Airwar over Denmark

Airwar over Denmark

 By Søren C. Flensted


1939-1940 Updated 21/7-20
1941 Updated 7/6-19
1942 Updated 27/7-21
1943 Updated 22/7-21
1944 Updated 27/7-21
1945 Updated 16/8-21

1940 New 22/7-21
1941 New 23/7-21
1942 Updated 10/5-18
1943 Updated 2/7-21
1944 Updated 16/8-21
1945 Updated 16/8-21

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Halifax II BB378 crash landed near Uggerløse 11/12 1943.

The aircraft belonged to RAF 138. Sqn Bomber Command and was coded NF-D.
T/o 21:50 Tempsford. OP: SOE to Tablejam 18 and 19.

When approaching the drop zone at Gyldenløveshøj where the chief of the SOE in Denmark Flemming B. Muus should have been dropped Halifax BB378 was attacked by a German JU 88 night fighter.
The night fighter crew from 12./NJG 3 were Pilot Unteroffizier Klaus Möller, Funker Unteroffizier Aulram and Bordmec. Obergefreiter Kurt Laub and they were controlled by radar station “Seehund” based at Tybjerg on Sjælland. The Halifax caught fire and at 01:54 it crash landed at Bonderupgaard farm near Uggerløse, all nine crewmembers and Flemming Muus being unhurt.

After getting out of the burning aircraft Muus divided the crew into two teams. The three officers formed one team and the fiver sergeants formed another.


The wreckage

The officers who were Pilot F/Lt A.C. Barter, Navigator F/O C.W. Fry and Wop F/O E. Howel were sent east heading for “Ryegaard”. Saturday evening they reached the main road between Holbæk and Roskilde and met a man named Svend Ove Frederiksen of “Møllegaard” farm. He spoke no English but took them to Mr. Krügermeir who spoke the language. The flyers were given food and a place to sleep while Count Scheel of Ryegaard was contacted. Sunday morning he arrived at Krügermeirs house bringing two set of civilian clothes for the flyers while Krügermeir supplied one set. Arrangement was made for the flyers continued journey and in the afternoon they were driven to København in a ambulance. They were met by Inspector Lindell and after a couple of days they were shipped over to Sweden.


   (Nigel Atkins)


   (Nigel Atkins)


The sergeants who were Flt. Engr. Sgt N. Anderson, Bombardier F/S B.H. Atkins, 2nd Pilot W/O E. Turvil, Air Gnr. S.G. Smith and Air Gnr. W.R. Riggs were given a telephone number and sent in a north westerly direction with instructions to find priest or doctor and from them call “Tom” on Central 16501. They walked for six miles before they found a barn where they hid for the rest of the night and the following day. In the evening they set out again and at 03:00 hours knocked on the door of a lonely farmhouse. After some difficulty in trying to explain their identity they were given food and a place to sleep until the next evening. In the evening they started out again and after being lost they knocked on the door of another farm where the farmer very reluctantly gave them their bearings as on the south-east corner of Roskilde Fjord. The flyers were given milk and bread but were refused to stay. They continued along the east side of the fjord and got food and shelter at another farm for the following day. At night they continued and after failing to get shelter from five different farms, it was getting very near daylight when they were taken in by an old man at a farm in Ølstykke near Frederikssund, after they had explained who they were. They were put up in the barn where they went to sleep.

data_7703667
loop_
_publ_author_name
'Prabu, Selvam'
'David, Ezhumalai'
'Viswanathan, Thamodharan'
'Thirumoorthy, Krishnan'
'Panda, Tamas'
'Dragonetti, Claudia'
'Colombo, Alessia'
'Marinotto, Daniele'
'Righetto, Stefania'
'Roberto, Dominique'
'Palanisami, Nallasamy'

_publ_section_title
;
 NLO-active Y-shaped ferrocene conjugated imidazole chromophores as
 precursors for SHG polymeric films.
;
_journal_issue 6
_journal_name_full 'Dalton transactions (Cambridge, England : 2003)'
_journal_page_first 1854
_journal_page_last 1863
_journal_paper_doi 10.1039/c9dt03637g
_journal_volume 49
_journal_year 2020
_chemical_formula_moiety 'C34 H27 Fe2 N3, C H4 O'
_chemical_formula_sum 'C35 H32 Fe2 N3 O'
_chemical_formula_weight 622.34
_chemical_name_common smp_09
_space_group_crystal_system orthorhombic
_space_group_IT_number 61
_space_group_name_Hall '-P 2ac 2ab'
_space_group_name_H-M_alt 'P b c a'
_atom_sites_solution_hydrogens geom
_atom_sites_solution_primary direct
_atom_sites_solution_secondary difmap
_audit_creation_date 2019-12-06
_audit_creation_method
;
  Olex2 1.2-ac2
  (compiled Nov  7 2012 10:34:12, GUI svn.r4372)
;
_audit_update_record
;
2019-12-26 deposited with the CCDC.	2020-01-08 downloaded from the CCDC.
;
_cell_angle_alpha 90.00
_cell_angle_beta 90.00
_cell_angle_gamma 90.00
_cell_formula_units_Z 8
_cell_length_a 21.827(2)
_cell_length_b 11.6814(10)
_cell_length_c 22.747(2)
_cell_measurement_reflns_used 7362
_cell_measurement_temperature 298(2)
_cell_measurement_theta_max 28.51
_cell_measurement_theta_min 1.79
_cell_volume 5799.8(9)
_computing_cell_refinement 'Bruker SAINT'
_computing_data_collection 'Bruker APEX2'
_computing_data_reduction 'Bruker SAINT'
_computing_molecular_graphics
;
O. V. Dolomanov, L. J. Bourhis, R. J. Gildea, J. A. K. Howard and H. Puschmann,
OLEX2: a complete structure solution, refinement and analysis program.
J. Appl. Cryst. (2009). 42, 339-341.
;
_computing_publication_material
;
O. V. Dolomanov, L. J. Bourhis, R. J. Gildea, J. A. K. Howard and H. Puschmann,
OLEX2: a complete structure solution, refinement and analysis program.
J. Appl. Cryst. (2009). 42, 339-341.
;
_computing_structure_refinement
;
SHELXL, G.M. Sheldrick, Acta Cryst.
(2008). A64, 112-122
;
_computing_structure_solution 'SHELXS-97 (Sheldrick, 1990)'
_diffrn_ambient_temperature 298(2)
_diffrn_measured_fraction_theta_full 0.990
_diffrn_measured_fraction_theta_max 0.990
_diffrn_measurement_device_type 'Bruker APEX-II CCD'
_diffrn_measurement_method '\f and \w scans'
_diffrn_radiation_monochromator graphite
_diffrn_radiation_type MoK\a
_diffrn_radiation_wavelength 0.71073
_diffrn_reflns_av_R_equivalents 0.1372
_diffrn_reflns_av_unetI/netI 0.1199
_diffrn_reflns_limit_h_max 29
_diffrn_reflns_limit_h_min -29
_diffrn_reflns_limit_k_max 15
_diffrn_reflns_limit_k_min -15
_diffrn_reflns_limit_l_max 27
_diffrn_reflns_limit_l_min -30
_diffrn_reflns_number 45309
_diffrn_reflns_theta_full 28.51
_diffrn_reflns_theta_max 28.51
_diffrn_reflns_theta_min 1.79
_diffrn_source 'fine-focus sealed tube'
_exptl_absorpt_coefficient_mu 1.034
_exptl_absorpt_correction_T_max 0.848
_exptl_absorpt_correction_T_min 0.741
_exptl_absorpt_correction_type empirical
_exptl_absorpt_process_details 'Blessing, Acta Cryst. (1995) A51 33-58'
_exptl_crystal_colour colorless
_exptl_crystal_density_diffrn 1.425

The farmer called the police who in turn informed the Wehrmacht who picked the flyers up and took them to Høvelte barracks.

They were sent to Dulag Luft at Oberursel for questioning. After a while Anderson, Atkins, Smith and Riggs were sent to Stalag IVB Mühlberg a.d.Elbe while it is not clear where Turvil was sent.

Flemming Muus hid in a nearby haystack for a day and a half before he borrowed a bicycle from a farmer and rode to Sorø where he got on the train to København.



Sources: BCL, OLCB, AS 13-154, KT, LBUK, UA, RL 8/91-94, “De fandt en vej” by Bjørnvad, WO208/3330+3317.


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